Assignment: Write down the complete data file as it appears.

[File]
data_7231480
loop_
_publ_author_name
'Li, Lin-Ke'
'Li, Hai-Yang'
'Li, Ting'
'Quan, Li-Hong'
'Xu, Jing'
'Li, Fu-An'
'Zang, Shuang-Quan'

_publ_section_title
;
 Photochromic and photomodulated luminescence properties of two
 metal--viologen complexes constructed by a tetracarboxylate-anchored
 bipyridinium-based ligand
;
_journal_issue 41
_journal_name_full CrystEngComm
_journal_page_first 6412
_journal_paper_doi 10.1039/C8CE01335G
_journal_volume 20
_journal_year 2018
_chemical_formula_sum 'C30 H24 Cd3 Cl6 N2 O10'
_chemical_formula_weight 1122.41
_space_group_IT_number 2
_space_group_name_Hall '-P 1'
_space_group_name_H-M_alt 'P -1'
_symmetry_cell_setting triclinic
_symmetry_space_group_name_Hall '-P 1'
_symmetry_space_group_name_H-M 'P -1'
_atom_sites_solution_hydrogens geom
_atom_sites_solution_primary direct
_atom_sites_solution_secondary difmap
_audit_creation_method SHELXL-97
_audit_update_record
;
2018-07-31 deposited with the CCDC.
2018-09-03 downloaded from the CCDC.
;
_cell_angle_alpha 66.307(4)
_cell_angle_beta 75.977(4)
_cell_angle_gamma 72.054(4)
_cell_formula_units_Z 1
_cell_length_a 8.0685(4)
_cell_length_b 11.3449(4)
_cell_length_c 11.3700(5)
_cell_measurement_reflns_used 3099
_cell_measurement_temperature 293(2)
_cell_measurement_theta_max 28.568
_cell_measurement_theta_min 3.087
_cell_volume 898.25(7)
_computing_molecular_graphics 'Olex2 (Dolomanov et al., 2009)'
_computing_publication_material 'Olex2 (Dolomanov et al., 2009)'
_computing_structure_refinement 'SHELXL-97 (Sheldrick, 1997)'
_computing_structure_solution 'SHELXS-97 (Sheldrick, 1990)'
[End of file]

data_7231480
loop_
_publ_author_name
'Li, Lin-Ke'
'Li, Hai-Yang'
'Li, Ting'
'Quan, Li-Hong'
'Xu, Jing'
'Li, Fu-An'
'Zang, Shuang-Quan'

_publ_section_title
;
 Photochromic and photomodulated luminescence properties of two
 metal--viologen complexes constructed by a tetracarboxylate-anchored
 bipyridinium-based ligand
;
_journal_issue 41
_journal_name_full CrystEngComm
_journal_page_first 6412
_journal_paper_doi 10.1039/C8CE01335G
_journal_volume 20
_journal_year 2018
_chemical_formula_sum 'C30 H24 Cd3 Cl6 N2 O10'
_chemical_formula_weight 1122.41
_space_group_IT_number 2
_space_group_name_Hall '-P 1'
_space_group_name_H-M_alt 'P -1'
_symmetry_cell_setting triclinic
_symmetry_space_group_name_Hall '-P 1'
_symmetry_space_group_name_H-M 'P -1'
_atom_sites_solution_hydrogens geom
_atom_sites_solution_primary direct
_atom_sites_solution_secondary difmap
_audit_creation_method SHELXL-97
_audit_update_record
;
2018-07-31 deposited with the CCDC.
2018-09-03 downloaded from the CCDC.
;
_cell_angle_alpha 66.307(4)
_cell_angle_beta 75.977(4)
_cell_angle_gamma 72.054(4)
_cell_formula_units_Z 1
_cell_length_a 8.0685(4)
_cell_length_b 11.3449(4)
_cell_length_c 11.3700(5)
_cell_measurement_reflns_used 3099
_cell_measurement_temperature 293(2)
_cell_measurement_theta_max 28.568
_cell_measurement_theta_min 3.087
_cell_volume 898.25(7)
_computing_molecular_graphics 'Olex2 (Dolomanov et al., 2009)'
_computing_publication_material 'Olex2 (Dolomanov et al., 2009)'
_computing_structure_refinement 'SHELXL-97 (Sheldrick, 1997)'
_computing_structure_solution 'SHELXS-97 (Sheldrick, 1990)'